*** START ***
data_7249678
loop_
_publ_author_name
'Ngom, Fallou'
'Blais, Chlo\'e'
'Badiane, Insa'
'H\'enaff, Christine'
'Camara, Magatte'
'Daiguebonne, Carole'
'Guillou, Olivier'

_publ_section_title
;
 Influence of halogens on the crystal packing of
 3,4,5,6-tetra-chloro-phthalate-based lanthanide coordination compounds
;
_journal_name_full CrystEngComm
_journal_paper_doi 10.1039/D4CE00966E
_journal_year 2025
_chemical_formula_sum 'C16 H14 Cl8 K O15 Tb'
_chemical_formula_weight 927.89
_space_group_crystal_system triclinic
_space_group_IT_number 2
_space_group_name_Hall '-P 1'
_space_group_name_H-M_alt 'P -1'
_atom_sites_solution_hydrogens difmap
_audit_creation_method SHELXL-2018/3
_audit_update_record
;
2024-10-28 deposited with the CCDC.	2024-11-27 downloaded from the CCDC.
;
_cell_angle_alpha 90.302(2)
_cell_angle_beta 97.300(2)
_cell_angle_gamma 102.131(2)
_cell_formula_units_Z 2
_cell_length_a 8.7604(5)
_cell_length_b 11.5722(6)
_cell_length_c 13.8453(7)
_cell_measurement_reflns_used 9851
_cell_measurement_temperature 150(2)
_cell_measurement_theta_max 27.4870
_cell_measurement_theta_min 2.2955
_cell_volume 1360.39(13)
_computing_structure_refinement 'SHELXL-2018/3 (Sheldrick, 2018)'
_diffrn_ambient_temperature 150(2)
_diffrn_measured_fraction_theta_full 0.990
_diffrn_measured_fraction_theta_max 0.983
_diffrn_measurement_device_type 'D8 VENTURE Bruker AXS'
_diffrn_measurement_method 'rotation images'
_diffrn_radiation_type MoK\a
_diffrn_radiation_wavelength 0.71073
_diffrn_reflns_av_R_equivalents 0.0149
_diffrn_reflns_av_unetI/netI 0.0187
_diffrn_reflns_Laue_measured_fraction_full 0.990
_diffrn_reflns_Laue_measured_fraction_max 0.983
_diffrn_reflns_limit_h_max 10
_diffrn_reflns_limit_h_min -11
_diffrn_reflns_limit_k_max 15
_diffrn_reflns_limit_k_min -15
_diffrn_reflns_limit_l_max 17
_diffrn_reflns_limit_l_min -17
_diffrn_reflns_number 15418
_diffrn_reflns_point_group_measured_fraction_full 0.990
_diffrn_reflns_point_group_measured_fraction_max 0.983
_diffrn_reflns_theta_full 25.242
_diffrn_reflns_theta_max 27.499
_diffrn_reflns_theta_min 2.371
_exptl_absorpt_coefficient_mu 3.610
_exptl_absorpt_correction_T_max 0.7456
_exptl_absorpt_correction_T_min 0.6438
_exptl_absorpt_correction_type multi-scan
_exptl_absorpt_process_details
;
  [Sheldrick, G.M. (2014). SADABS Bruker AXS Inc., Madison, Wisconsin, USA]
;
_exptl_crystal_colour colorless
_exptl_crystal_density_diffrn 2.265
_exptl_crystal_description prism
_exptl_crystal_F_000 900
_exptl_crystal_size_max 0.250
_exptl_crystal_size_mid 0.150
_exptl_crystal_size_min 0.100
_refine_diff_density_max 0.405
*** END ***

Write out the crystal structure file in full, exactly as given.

data_7249678
loop_
_publ_author_name
'Ngom, Fallou'
'Blais, Chlo\'e'
'Badiane, Insa'
'H\'enaff, Christine'
'Camara, Magatte'
'Daiguebonne, Carole'
'Guillou, Olivier'

_publ_section_title
;
 Influence of halogens on the crystal packing of
 3,4,5,6-tetra-chloro-phthalate-based lanthanide coordination compounds
;
_journal_name_full CrystEngComm
_journal_paper_doi 10.1039/D4CE00966E
_journal_year 2025
_chemical_formula_sum 'C16 H14 Cl8 K O15 Tb'
_chemical_formula_weight 927.89
_space_group_crystal_system triclinic
_space_group_IT_number 2
_space_group_name_Hall '-P 1'
_space_group_name_H-M_alt 'P -1'
_atom_sites_solution_hydrogens difmap
_audit_creation_method SHELXL-2018/3
_audit_update_record
;
2024-10-28 deposited with the CCDC.	2024-11-27 downloaded from the CCDC.
;
_cell_angle_alpha 90.302(2)
_cell_angle_beta 97.300(2)
_cell_angle_gamma 102.131(2)
_cell_formula_units_Z 2
_cell_length_a 8.7604(5)
_cell_length_b 11.5722(6)
_cell_length_c 13.8453(7)
_cell_measurement_reflns_used 9851
_cell_measurement_temperature 150(2)
_cell_measurement_theta_max 27.4870
_cell_measurement_theta_min 2.2955
_cell_volume 1360.39(13)
_computing_structure_refinement 'SHELXL-2018/3 (Sheldrick, 2018)'
_diffrn_ambient_temperature 150(2)
_diffrn_measured_fraction_theta_full 0.990
_diffrn_measured_fraction_theta_max 0.983
_diffrn_measurement_device_type 'D8 VENTURE Bruker AXS'
_diffrn_measurement_method 'rotation images'
_diffrn_radiation_type MoK\a
_diffrn_radiation_wavelength 0.71073
_diffrn_reflns_av_R_equivalents 0.0149
_diffrn_reflns_av_unetI/netI 0.0187
_diffrn_reflns_Laue_measured_fraction_full 0.990
_diffrn_reflns_Laue_measured_fraction_max 0.983
_diffrn_reflns_limit_h_max 10
_diffrn_reflns_limit_h_min -11
_diffrn_reflns_limit_k_max 15
_diffrn_reflns_limit_k_min -15
_diffrn_reflns_limit_l_max 17
_diffrn_reflns_limit_l_min -17
_diffrn_reflns_number 15418
_diffrn_reflns_point_group_measured_fraction_full 0.990
_diffrn_reflns_point_group_measured_fraction_max 0.983
_diffrn_reflns_theta_full 25.242
_diffrn_reflns_theta_max 27.499
_diffrn_reflns_theta_min 2.371
_exptl_absorpt_coefficient_mu 3.610
_exptl_absorpt_correction_T_max 0.7456
_exptl_absorpt_correction_T_min 0.6438
_exptl_absorpt_correction_type multi-scan
_exptl_absorpt_process_details
;
  [Sheldrick, G.M. (2014). SADABS Bruker AXS Inc., Madison, Wisconsin, USA]
;
_exptl_crystal_colour colorless
_exptl_crystal_density_diffrn 2.265
_exptl_crystal_description prism
_exptl_crystal_F_000 900
_exptl_crystal_size_max 0.250
_exptl_crystal_size_mid 0.150
_exptl_crystal_size_min 0.100
_refine_diff_density_max 0.405